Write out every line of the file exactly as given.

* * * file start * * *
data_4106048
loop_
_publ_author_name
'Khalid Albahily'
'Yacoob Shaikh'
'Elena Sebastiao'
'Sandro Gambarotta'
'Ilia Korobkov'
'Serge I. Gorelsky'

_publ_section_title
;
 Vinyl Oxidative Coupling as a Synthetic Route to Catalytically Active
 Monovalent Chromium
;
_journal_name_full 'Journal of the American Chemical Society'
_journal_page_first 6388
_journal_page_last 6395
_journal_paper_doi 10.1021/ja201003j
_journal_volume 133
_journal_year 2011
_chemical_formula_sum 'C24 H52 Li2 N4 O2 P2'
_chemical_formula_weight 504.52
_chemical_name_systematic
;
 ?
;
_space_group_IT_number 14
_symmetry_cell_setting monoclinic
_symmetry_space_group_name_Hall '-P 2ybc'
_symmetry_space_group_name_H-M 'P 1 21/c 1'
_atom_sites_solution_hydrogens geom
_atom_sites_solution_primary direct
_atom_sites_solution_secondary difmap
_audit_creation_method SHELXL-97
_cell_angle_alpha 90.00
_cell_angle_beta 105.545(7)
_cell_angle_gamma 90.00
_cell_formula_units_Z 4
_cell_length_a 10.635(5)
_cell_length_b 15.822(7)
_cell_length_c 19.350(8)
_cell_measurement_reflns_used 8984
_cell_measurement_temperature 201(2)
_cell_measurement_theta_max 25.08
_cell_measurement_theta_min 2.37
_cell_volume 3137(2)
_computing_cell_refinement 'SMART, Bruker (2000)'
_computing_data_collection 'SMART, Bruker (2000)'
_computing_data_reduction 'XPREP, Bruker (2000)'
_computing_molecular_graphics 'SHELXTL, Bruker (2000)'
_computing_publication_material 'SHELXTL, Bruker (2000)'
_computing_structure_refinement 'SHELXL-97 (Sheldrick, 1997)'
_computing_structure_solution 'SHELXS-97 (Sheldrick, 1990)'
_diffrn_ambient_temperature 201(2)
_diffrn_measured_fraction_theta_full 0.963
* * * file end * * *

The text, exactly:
data_4106048
loop_
_publ_author_name
'Khalid Albahily'
'Yacoob Shaikh'
'Elena Sebastiao'
'Sandro Gambarotta'
'Ilia Korobkov'
'Serge I. Gorelsky'

_publ_section_title
;
 Vinyl Oxidative Coupling as a Synthetic Route to Catalytically Active
 Monovalent Chromium
;
_journal_name_full 'Journal of the American Chemical Society'
_journal_page_first 6388
_journal_page_last 6395
_journal_paper_doi 10.1021/ja201003j
_journal_volume 133
_journal_year 2011
_chemical_formula_sum 'C24 H52 Li2 N4 O2 P2'
_chemical_formula_weight 504.52
_chemical_name_systematic
;
 ?
;
_space_group_IT_number 14
_symmetry_cell_setting monoclinic
_symmetry_space_group_name_Hall '-P 2ybc'
_symmetry_space_group_name_H-M 'P 1 21/c 1'
_atom_sites_solution_hydrogens geom
_atom_sites_solution_primary direct
_atom_sites_solution_secondary difmap
_audit_creation_method SHELXL-97
_cell_angle_alpha 90.00
_cell_angle_beta 105.545(7)
_cell_angle_gamma 90.00
_cell_formula_units_Z 4
_cell_length_a 10.635(5)
_cell_length_b 15.822(7)
_cell_length_c 19.350(8)
_cell_measurement_reflns_used 8984
_cell_measurement_temperature 201(2)
_cell_measurement_theta_max 25.08
_cell_measurement_theta_min 2.37
_cell_volume 3137(2)
_computing_cell_refinement 'SMART, Bruker (2000)'
_computing_data_collection 'SMART, Bruker (2000)'
_computing_data_reduction 'XPREP, Bruker (2000)'
_computing_molecular_graphics 'SHELXTL, Bruker (2000)'
_computing_publication_material 'SHELXTL, Bruker (2000)'
_computing_structure_refinement 'SHELXL-97 (Sheldrick, 1997)'
_computing_structure_solution 'SHELXS-97 (Sheldrick, 1990)'
_diffrn_ambient_temperature 201(2)
_diffrn_measured_fraction_theta_full 0.963